Here is another look at the first four stanzas in the light cast upon
them by the Scottish folktale. It would seem our poet has borrowed
someone’s book to transcribe it, and in return feels obliged to make
available some material from his own library (namely the collection of
verse attributed to Colum Cille which follows our poem in our MS and is
in a different hand.)
1. Dlighidh coire cnáimh
comhfhocUL sen sunn
fa chlâr bfûar nad fionn
as dûal a râdh r[i]um
A bone is meet for a cauldron
(This is an ancient saying)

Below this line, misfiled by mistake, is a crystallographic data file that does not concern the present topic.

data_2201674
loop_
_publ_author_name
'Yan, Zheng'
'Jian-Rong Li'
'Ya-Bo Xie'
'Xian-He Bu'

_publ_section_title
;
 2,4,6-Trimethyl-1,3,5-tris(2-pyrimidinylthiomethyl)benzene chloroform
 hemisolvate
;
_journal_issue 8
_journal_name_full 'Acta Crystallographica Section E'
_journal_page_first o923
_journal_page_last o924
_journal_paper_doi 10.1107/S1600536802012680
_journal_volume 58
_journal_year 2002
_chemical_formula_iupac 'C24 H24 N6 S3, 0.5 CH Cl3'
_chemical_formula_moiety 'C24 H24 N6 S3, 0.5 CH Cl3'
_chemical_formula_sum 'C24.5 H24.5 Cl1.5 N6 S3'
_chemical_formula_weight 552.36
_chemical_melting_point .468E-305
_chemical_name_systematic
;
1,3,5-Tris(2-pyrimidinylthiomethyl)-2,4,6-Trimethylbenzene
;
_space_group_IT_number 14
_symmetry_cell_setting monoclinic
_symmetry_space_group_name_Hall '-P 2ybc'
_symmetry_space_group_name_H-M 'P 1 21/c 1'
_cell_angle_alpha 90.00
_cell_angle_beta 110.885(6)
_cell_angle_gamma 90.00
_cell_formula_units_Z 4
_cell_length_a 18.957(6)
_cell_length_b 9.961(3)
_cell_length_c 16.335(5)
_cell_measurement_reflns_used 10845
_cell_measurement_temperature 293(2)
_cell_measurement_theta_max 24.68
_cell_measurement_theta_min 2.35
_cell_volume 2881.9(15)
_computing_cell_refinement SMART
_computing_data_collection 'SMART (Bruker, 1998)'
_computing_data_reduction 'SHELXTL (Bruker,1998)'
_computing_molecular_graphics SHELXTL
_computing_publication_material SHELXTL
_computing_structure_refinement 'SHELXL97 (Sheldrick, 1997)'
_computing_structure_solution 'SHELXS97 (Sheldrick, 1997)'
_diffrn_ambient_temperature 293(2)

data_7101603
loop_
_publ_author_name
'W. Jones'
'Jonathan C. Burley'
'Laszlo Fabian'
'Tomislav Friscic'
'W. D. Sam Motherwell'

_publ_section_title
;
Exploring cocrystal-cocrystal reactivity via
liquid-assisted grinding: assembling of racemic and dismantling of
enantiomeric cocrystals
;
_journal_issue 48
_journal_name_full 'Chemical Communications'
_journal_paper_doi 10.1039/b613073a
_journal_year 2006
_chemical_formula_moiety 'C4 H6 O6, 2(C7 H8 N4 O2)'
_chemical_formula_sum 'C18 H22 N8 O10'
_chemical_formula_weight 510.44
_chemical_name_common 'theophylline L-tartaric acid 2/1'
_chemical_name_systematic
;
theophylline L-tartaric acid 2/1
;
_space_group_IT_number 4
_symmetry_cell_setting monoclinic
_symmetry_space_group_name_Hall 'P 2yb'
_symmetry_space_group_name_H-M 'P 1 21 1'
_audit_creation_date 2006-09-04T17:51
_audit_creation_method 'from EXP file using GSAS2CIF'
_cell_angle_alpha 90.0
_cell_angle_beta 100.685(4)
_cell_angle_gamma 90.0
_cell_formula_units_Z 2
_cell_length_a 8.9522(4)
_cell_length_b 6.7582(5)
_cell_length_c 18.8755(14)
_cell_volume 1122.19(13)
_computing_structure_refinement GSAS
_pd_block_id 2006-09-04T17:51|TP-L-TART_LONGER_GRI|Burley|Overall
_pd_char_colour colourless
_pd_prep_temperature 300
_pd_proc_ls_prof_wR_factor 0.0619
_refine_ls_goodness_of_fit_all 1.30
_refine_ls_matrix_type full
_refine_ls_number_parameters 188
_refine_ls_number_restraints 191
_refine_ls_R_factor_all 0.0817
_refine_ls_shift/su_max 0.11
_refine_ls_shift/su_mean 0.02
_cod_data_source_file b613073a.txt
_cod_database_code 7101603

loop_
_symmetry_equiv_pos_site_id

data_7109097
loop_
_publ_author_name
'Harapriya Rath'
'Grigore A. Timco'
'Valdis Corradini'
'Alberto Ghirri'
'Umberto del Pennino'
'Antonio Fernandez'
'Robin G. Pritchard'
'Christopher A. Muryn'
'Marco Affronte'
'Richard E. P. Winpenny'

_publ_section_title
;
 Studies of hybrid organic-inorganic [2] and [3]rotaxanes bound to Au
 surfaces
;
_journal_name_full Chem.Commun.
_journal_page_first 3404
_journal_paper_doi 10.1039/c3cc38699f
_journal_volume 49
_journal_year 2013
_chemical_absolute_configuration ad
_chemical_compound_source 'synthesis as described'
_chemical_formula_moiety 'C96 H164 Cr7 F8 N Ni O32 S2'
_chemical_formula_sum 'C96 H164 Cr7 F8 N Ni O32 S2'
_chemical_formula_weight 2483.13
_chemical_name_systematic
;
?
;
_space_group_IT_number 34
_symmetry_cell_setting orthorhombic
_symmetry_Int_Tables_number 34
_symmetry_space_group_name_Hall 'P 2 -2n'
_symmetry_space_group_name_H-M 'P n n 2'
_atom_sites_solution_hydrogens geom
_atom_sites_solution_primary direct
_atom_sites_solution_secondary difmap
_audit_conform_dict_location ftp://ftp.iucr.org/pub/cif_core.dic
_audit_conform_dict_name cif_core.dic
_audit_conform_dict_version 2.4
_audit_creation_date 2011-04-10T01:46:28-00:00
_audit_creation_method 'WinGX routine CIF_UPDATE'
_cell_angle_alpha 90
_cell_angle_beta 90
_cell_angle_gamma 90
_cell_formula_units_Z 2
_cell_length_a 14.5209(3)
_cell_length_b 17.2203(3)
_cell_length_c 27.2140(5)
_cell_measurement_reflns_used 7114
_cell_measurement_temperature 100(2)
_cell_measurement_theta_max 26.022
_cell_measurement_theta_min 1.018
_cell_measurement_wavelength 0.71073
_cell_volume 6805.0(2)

Beneath a cold tarnished lid.
It is fitting to say it to me.
2. I:asacht leabhair linn
o la:och, f(h)ada:d f(h)îal;
ni leasg dunn a dhîol,
crudh ar fad a chîall.
The loan of a book to us,
o warrior, [is] a generous enlightenment;
we are not reluctant to make recompense for it:
its wisdom is an enduring treasure.
3. Gach gabhâil dar gab
fo-a-ngébha fann fáil
da lêan[t]ar-sa as lêir
fan leabhur-sa am lâim
Each taking of [a transcription from?] it
will weaken its bindings (?).
If I continue, it is clear,
at this book in my hand.
(I am tentatively taking line (b) as lit. ‘will find it weak of
4. Dréacht a Cholum chaigh (= chaidh)
Ad-chíu leas o lúagh
a chnáimh coire ar cúl
ba dán oile úan.
A selection [of verse] by Holy Colum [i.e Colum Cille]
I see a benefit from paying [it as]
its ‘cauldron bone’ [i.e. due recompense] in return:
the loan was the gift of a memorial (?)